Aviation Accident Summaries

Aviation Accident Summary ERA17FA164

Timmonsville, SC, USA

Aircraft #1




On the afternoon of the accident, the pilot was scheduled to participate in a fundraising event in which he would drop golf balls from his helicopter. The pilot departed his home airport and flew to a private uncharted airfield with a turf runway, which was about halfway between the departure airport and the fundraising event location but not directly between the departure and destination locations. Radar data for the flight ended when the helicopter was about 800 ft north of the accident site and proceeding along a northwest track away from the accident site. The amount of flight time and the track after the radar data ended could not be determined. A witness reported hearing the engine as the helicopter approached the area; the engine noise continued until he heard the sounds of rotor blades striking trees and a subsequent explosion. The helicopter struck a 60-ft-tall tree at the edge of a tree line surrounding a 2-acre residential lawn, which was located near the runway extended centerline and about 300 ft from the approach end of the runway. The debris path was oriented on a heading of 325°, and the runway was oriented on a heading of about 330°. The runway had not recently been maintained or used, as indicated by the 4-ft-tall grass on the entire runway. Given the available evidence, the investigation could not determine why the pilot flew to the private uncharted airfield. The pilot's destination was about 13 miles northwest of the accident site, and it is unknown if or where he intended to stop along the way. No golf ball remnants were found at the accident scene, and there was no indication if the pilot planned to pick up the golf balls along the way to or at the destination. The tall grass on the runway made the runway itself an unlikely planned landing location. The pilot was not likely performing a forced landing to the runway (or the residential lawn) because after arriving in the area, he initially flew away from the runway and lawn for an unknown amount of time before apparently lining up with the runway prior to impact. The witness information indicated that the engine was operating, and the fragmentation of the main rotor blades showed that the rotor system was rotating. Also, examination of the airframe and engine revealed no preimpact mechanical malfunctions that would have precluded normal operation. Although postaccident toxicological testing detected tetrahydrocannabinol (THC) in the pilot's cavity blood, the blood concentration level at the time of the accident could not be reliably determined due to postmortem redistribution, during which THC levels may rise or fall. Thus, the toxicology results were inconclusive regarding when the pilot's marijuana use occurred and whether it would have had performance-impairing effects during the accident flight.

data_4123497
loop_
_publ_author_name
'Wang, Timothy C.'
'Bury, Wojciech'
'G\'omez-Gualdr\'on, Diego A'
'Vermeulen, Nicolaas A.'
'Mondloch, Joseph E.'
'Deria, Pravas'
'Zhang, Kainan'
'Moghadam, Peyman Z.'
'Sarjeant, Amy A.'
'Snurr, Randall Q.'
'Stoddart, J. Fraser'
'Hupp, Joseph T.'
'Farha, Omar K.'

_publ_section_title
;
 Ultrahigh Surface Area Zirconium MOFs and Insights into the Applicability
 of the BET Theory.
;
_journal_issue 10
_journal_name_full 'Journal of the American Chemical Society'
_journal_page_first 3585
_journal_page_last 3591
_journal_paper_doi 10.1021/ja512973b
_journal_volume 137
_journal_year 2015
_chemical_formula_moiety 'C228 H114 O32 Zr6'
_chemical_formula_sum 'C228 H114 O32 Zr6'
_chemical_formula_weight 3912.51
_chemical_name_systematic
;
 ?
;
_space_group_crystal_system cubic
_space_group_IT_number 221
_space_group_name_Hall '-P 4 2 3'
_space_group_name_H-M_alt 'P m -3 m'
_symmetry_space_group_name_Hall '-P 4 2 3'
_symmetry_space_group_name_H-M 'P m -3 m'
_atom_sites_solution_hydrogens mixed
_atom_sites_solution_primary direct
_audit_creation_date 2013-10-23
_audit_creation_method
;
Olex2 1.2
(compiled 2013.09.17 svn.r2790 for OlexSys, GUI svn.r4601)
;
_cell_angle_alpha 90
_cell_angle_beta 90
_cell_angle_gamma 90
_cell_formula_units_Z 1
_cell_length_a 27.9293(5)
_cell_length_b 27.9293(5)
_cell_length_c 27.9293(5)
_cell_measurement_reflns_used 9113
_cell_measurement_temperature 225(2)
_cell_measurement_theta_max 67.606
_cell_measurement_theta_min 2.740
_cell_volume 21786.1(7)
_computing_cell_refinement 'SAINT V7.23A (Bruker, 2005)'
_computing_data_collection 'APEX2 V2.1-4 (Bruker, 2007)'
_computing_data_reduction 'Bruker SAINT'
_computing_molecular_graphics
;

Factual Information